Emotions influence behavior. Part of growing up is learning how to manage our emotions and exercise self-control so that we can treat ourselves and others with respect. Five-year-olds can articulate the difference between appropriate and inappropriate behaviors and can often change their behavior with reminders (e.g., "Remember, we keep our hands to ourselves at school."). They can apply strategies they have learned for controlling their impulses but will need continued support from parents — particularly when they feel overwhelmed by emotions.
Emotions & Self-Awareness Self-Control: How to Help Your Five-Year-Old Make Responsible Choices
Help your child develop self-control:
Acknowledge When They Exercise Self-Control
When your child is tempted to respond one way but resists, acknowledge their self-control. This might sound like: "You were mad and wanted to hit, but you stopped yourself! Good work!"
Change the Situation
A simple and effective strategy for self-control involves changing the situation to reduce temptation. For instance, if you're trying to eat nutritiously, not having sweets in the house makes it easier to make healthy choices. Teaching kids this strategy involves helping them thinking about in advance what they could do to "change the situation." For example, ask them, "It sounds like sometimes you and your friend get silly and loud during quiet reading time at school. What could you do to change the situation?" or "You get frustrated when it's time to clean up your toys and go to bed. What could you do to change this situation?"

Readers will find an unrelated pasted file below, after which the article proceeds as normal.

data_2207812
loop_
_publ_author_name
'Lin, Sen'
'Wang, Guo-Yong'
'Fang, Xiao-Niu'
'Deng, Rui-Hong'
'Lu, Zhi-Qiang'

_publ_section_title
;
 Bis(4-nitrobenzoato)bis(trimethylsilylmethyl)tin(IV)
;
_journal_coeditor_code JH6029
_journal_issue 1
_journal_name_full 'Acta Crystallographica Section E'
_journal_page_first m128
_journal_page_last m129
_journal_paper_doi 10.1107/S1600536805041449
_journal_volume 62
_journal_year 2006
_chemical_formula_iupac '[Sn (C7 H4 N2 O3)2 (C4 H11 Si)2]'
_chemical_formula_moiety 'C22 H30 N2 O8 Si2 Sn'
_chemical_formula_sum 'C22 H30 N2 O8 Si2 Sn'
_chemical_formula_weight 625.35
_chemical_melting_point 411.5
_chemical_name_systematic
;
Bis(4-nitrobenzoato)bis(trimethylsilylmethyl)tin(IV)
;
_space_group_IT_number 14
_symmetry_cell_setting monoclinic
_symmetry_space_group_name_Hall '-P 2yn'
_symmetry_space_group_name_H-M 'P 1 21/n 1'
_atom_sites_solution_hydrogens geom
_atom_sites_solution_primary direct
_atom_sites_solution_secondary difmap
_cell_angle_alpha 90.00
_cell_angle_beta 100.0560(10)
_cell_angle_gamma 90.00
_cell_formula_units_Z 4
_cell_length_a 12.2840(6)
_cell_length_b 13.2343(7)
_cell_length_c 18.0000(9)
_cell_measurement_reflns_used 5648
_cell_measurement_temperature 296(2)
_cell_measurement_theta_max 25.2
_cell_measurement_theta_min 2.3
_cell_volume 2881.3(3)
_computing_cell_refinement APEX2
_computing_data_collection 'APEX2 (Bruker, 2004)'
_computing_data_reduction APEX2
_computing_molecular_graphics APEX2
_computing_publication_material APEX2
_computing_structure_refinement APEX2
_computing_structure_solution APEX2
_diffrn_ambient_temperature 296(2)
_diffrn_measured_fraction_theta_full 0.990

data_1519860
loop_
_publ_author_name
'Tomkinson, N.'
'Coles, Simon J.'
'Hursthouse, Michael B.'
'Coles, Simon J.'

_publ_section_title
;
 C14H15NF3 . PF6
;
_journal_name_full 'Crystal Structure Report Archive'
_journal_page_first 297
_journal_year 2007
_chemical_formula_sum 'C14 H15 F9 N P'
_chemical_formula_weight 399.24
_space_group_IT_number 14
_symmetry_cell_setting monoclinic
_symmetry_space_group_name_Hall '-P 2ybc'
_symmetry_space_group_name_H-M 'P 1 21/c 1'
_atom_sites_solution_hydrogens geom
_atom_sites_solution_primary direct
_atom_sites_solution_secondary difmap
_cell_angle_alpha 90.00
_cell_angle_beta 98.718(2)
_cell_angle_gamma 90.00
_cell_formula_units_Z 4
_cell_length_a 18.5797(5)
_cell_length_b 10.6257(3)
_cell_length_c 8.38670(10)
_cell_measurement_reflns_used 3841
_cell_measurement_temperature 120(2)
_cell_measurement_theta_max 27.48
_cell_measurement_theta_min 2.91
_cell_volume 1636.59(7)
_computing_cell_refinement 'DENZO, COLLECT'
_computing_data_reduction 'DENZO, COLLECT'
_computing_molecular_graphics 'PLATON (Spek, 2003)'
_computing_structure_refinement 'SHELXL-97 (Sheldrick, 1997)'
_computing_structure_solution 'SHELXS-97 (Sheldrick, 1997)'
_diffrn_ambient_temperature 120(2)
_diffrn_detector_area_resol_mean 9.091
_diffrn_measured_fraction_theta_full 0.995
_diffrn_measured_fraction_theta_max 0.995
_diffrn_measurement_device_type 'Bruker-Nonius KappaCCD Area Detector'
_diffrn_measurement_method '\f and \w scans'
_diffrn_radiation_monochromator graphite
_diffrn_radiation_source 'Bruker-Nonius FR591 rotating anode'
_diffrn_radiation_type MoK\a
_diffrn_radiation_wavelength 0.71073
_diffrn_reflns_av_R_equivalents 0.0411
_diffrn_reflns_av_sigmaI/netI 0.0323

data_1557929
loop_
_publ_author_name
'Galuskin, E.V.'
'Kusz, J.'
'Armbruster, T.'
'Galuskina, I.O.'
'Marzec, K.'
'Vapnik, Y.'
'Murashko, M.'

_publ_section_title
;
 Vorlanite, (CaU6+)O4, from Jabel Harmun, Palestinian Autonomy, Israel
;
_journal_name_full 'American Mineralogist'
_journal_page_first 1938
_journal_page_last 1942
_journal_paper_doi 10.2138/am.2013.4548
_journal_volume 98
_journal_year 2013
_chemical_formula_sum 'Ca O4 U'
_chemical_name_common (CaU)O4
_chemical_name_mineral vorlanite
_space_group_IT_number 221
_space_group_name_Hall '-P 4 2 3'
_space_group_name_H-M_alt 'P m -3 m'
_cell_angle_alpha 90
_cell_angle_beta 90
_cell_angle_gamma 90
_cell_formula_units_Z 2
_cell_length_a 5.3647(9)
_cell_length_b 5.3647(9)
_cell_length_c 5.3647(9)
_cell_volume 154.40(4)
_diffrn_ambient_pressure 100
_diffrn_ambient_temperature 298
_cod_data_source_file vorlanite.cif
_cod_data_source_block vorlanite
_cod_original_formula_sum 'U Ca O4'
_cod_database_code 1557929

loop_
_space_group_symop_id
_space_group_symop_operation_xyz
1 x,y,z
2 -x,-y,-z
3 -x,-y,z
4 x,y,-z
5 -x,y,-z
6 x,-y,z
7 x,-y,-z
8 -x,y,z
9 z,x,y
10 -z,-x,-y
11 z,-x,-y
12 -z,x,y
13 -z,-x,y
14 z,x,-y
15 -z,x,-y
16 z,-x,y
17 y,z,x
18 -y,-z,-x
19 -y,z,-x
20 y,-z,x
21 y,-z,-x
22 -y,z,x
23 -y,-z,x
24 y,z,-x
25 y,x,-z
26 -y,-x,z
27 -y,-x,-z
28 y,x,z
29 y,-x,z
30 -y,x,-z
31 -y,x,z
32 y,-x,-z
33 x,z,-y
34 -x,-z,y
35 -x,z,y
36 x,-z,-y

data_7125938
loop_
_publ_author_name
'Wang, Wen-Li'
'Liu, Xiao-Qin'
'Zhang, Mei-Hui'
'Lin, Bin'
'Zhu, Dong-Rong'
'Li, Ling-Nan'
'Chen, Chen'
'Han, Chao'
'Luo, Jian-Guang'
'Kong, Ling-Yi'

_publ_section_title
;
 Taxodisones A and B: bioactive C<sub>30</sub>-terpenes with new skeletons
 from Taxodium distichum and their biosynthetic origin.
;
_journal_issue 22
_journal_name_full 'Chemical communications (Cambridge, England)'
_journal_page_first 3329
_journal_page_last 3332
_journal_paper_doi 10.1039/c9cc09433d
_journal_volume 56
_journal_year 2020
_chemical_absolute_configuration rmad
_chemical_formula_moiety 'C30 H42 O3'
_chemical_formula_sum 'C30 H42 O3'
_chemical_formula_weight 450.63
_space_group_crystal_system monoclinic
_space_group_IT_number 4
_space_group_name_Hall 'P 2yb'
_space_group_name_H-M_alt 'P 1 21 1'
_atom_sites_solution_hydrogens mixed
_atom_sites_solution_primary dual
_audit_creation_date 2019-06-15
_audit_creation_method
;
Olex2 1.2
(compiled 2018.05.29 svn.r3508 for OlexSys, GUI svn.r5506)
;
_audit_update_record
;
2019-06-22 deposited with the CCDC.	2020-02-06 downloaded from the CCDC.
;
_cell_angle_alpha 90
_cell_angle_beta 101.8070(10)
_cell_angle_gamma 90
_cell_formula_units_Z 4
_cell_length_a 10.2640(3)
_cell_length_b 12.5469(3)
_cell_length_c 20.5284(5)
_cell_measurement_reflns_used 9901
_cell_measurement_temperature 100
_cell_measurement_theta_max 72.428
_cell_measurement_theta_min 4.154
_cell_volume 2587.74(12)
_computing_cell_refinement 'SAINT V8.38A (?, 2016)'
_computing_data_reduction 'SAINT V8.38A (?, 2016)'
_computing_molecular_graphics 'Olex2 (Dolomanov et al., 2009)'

Teach Them Simple Strategies
Kids of every age feel overwhelmed by emotions or impulses, and they need simple tools that they can use to regain their equilibrium and make good choices. For example, "Daniel Tiger's Neighborhood" provides memorable musical prompts about how kids can respond to emotional stress, such as:
- "When you feel so mad that you want to roar, take a deep breath and count to four."
- "When you wait, you can play, sing or imagine anything!"
- "You can take a turn, and then I'll get it back."
You can help children develop with similar simple, memorable strategies. Help them verbalize both what they can't do and what they can, such as, "When I'm mad, I can't hit my brother, but I can stomp my feet or squeeze my ball." You can also model the connection between moods and healthy eating, exercise and sleeping: "Sometimes when I'm frustrated, I eat a healthy snack or take a nap to help me feel better."
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